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My story in a nutshell:

Some time after college, after many months of working on my portofolio and job hunting, I got a junior programming position in the games industry. But since I had to move to an expensive city in another country, my financial situation became quite terrible. Also I wasn't happy with the job itself. So, when after 1.5 year something unpleasant happened, I decided to leave, without securing next job. A day after I handed in my resignation, the news broke out about mass layoffs in the industry... I still managed to land a few interviews, but they were rather strange and not successful - it's like they weren't really interested in evaluating me. Also I got the impression that they suspected me of being fired (because I was already out of job) and therefore - not good enough. Since I wasn't happy about how the interviews were conducted and they were a big strain on my time and money, I gave up with job search.

Over the last two years I had some non-development related, part-time jobs, that I would be ashamed to put on my resume. But I didn't give up on programming. I started a project, that turned out to be very difficult on many levels. Working on it got me burned out and depressed a few times, but I overcame everything and now I'm in beta phase. I believe I can monetize it, but I don't expect big income.

Still, the experience made me think that I would rather have a "proper" career in a company and climb the ladder, than work for myself. I'm thinking about applying again for some positions, but I fear this may not be easy:

  1. The HR people are very predictable. I'm sure they very much dislike 2 year gap on my resume.

  2. The project that I have been working on, is quite unique. It takes very specific expertise to understand what problems I had to solve, how complex and laborious it gets, how many areas it spans. I fear the devs, who are going to interview me, will automatically assume it's something that they can complete in a 2 months time (I believed that too...), therefore - not impressive.

  3. I do poorly in interview chats, both over the phone and face to face. Well, that is consistent with how bad I am at conversations in general life.

Do you have any advice on what can I do to improve my chances of getting a job, under the circumstances? The thing that worries me most is the 2 year employment gap - is it a deal breaker?

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closed as off topic by maple_shaft, Yannis Rizos, Tim Post, ChrisF Dec 28 '11 at 16:46

Questions on Programmers Stack Exchange are expected to relate to software development within the scope defined by the community. Consider editing the question or leaving comments for improvement if you believe the question can be reworded to fit within the scope. Read more about reopening questions here.If this question can be reworded to fit the rules in the help center, please edit the question.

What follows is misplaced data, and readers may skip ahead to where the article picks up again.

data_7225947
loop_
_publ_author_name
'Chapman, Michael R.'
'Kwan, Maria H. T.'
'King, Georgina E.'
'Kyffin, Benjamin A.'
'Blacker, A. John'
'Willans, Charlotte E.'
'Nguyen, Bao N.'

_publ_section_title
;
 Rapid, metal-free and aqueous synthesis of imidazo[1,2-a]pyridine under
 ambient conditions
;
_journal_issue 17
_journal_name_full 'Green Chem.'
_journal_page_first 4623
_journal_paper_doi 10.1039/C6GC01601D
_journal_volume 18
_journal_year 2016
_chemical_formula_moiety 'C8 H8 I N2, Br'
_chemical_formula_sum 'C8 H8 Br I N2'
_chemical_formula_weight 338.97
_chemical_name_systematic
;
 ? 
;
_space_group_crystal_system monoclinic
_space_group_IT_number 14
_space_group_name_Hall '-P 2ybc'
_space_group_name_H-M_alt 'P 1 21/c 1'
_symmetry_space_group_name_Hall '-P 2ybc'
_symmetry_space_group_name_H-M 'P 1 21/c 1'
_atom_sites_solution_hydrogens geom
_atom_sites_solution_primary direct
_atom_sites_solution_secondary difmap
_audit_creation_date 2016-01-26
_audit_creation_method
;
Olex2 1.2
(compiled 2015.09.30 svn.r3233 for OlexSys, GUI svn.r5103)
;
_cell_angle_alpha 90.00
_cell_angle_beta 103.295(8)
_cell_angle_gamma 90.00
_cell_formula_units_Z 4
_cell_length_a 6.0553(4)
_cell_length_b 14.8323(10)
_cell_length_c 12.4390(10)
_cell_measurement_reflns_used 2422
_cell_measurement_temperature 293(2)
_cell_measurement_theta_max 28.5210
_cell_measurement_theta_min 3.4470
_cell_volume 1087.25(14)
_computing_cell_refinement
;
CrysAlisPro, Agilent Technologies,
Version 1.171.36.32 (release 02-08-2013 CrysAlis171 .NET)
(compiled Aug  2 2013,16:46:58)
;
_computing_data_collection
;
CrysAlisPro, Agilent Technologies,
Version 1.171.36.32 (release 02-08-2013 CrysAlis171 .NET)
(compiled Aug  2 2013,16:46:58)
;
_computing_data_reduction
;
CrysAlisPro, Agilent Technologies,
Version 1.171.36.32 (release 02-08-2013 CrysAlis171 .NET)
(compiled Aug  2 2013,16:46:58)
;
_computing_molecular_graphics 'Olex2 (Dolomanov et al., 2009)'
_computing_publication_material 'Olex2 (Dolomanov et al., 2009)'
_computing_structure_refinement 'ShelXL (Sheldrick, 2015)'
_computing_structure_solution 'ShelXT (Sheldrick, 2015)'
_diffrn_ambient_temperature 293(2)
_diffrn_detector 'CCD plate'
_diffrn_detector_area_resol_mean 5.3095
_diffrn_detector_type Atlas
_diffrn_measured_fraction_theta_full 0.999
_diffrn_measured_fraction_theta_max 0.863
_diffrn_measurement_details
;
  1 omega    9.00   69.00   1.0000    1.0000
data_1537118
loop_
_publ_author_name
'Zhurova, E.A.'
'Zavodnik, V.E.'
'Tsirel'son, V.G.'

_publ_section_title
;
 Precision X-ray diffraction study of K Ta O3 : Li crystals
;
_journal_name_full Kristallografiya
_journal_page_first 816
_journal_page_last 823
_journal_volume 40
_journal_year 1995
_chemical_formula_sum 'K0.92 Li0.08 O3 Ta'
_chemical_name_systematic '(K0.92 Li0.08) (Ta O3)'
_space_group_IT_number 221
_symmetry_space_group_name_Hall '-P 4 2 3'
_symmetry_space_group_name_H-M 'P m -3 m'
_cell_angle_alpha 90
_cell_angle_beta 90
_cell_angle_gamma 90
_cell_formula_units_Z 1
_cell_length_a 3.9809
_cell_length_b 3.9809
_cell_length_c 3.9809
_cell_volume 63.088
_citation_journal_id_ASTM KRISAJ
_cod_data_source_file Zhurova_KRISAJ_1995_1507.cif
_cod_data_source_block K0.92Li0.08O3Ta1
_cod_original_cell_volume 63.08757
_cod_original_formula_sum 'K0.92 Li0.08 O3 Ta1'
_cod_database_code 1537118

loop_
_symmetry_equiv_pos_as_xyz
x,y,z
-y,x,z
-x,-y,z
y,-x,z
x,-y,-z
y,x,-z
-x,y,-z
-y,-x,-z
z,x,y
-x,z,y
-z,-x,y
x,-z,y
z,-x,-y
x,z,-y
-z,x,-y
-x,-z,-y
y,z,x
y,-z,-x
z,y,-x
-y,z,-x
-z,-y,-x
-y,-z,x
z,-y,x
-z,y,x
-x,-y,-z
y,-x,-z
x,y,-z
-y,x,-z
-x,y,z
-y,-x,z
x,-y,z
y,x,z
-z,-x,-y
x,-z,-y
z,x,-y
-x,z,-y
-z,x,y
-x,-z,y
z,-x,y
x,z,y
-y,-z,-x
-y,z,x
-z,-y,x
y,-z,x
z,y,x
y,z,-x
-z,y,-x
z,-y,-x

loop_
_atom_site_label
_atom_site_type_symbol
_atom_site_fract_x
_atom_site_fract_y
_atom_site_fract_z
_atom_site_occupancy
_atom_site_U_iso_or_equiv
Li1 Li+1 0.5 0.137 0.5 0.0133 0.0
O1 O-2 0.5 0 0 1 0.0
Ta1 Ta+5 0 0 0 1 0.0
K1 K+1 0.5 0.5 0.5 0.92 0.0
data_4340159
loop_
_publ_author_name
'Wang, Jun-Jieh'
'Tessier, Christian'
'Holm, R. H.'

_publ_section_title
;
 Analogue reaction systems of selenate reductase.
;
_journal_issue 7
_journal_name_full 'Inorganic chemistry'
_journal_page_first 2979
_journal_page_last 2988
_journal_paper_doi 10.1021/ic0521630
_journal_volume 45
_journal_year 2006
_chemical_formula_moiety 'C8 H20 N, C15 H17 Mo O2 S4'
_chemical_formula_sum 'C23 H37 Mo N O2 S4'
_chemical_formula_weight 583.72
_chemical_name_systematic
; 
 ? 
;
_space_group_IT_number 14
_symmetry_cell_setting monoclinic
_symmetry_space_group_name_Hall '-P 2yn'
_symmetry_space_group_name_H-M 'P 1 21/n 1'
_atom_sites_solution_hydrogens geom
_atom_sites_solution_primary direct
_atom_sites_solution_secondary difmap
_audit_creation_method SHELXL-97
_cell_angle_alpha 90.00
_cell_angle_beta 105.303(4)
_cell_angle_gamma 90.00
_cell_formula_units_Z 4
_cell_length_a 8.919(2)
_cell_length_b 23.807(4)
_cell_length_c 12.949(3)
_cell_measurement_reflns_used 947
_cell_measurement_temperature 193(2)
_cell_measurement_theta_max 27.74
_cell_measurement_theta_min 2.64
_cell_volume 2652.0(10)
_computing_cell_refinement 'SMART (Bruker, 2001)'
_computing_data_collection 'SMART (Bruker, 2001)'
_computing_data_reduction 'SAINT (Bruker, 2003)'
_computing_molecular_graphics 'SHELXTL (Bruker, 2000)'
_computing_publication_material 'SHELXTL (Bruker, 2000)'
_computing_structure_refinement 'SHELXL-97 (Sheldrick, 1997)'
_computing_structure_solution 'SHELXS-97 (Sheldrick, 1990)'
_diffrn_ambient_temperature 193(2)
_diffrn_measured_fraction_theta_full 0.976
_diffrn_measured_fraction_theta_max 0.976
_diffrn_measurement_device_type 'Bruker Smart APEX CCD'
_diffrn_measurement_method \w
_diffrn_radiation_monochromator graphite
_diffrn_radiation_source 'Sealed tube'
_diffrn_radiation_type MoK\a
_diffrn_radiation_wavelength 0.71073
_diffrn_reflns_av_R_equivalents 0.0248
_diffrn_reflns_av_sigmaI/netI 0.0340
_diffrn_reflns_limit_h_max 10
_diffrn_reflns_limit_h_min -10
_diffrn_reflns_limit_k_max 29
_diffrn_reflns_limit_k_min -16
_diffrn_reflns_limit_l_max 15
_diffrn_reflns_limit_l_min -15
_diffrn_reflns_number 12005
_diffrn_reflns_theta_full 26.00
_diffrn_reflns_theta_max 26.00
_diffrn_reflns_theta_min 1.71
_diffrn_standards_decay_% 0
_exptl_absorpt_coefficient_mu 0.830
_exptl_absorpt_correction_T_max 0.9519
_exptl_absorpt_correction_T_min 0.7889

you are alright in converstion. I am really impressed in the manner you have put your question. nice job.....hope you get better answers soon –  Pankaj Upadhyay Dec 28 '11 at 12:49
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Welcome to Programmers. My heart goes out to you and I wish you luck, but unfortunately this isn't a good forum for this kind of conversation. This is a Q/A site for conceptual problems facing software developers, but this situation can really apply to any career. Consiser looking at the Careers and Advice section of Area51 for help or advice on career related matters. Good luck with your project. –  maple_shaft Dec 28 '11 at 13:05
    
Off-topic, but you've been working on a project you think you can get money from. Another way to phrase that is that you've been working on a startup. HR isn't going to care what it is, and isn't going to care that much about whether it's successful or not. Never lie on your resume, but put the best face on things. –  David Thornley Dec 28 '11 at 17:48

2 Answers 2

I agree with maple_shaft on the fact that it should be placed into the Careers and Advice but since it's in the area51 section I'll attempt to answer anyway.

The 2 year gap on your resume is a concern for the interviewer and actually is a significant one but not for the reason you think the concern for the interviewer would be more of the fact that you may lack Software Development skills and knowledge and that is why you haven't been able to land a job in the industry. But these problems are difficult but solvable. The only thing that you would need to concern yourself with is that you will basically be starting from scratch and the company that might hire you may not be the one to your liking.

Depending on the country you are in and the area you live in there are IT recruiters available that might take you as a client to place you for the job. One thing that these people all have in common that if they decide that you are worth their effort they would help you for the lack of the better word "spin" your resume so it won't get into the junk pile. Just make sure that if you choose to go this route you pick a recruiter that doesn't charge you up front. Those ones are thieves.

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You did not say if you prefer small or large companies. The problems you describe (gaps in employment etc) would primarily be issues for large companies.

Your background would make you ideal for a small startup. They would most likely be much less concerned with such things. You should be prepared to demo and discuss the program you have been working on for the last two years. The things you have learned:

what problems I had to solve, how complex and laborious it gets, how many areas it spans.

are exactly the issues facing a startup and experience that someone from a large company rarely has.

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